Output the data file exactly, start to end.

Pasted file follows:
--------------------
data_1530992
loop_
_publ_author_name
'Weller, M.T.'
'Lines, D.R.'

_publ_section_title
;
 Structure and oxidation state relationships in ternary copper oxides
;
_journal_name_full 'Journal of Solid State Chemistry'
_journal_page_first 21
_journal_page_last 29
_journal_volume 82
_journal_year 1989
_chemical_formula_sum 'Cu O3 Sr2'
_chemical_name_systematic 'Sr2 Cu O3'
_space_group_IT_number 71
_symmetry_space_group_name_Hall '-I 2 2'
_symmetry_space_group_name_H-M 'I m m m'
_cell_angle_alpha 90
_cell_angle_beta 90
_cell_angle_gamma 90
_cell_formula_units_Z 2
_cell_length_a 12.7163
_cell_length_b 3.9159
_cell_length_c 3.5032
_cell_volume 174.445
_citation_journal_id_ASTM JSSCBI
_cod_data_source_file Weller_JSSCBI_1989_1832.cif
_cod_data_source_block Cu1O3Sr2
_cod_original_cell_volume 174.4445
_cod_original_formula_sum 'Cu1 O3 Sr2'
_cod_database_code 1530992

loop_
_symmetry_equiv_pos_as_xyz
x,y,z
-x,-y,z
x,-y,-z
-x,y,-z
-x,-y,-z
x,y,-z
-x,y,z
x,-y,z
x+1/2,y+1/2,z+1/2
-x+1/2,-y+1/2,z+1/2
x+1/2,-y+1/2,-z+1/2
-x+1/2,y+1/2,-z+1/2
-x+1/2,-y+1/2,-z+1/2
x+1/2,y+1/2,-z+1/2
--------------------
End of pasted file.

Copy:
data_1530992
loop_
_publ_author_name
'Weller, M.T.'
'Lines, D.R.'

_publ_section_title
;
 Structure and oxidation state relationships in ternary copper oxides
;
_journal_name_full 'Journal of Solid State Chemistry'
_journal_page_first 21
_journal_page_last 29
_journal_volume 82
_journal_year 1989
_chemical_formula_sum 'Cu O3 Sr2'
_chemical_name_systematic 'Sr2 Cu O3'
_space_group_IT_number 71
_symmetry_space_group_name_Hall '-I 2 2'
_symmetry_space_group_name_H-M 'I m m m'
_cell_angle_alpha 90
_cell_angle_beta 90
_cell_angle_gamma 90
_cell_formula_units_Z 2
_cell_length_a 12.7163
_cell_length_b 3.9159
_cell_length_c 3.5032
_cell_volume 174.445
_citation_journal_id_ASTM JSSCBI
_cod_data_source_file Weller_JSSCBI_1989_1832.cif
_cod_data_source_block Cu1O3Sr2
_cod_original_cell_volume 174.4445
_cod_original_formula_sum 'Cu1 O3 Sr2'
_cod_database_code 1530992

loop_
_symmetry_equiv_pos_as_xyz
x,y,z
-x,-y,z
x,-y,-z
-x,y,-z
-x,-y,-z
x,y,-z
-x,y,z
x,-y,z
x+1/2,y+1/2,z+1/2
-x+1/2,-y+1/2,z+1/2
x+1/2,-y+1/2,-z+1/2
-x+1/2,y+1/2,-z+1/2
-x+1/2,-y+1/2,-z+1/2
x+1/2,y+1/2,-z+1/2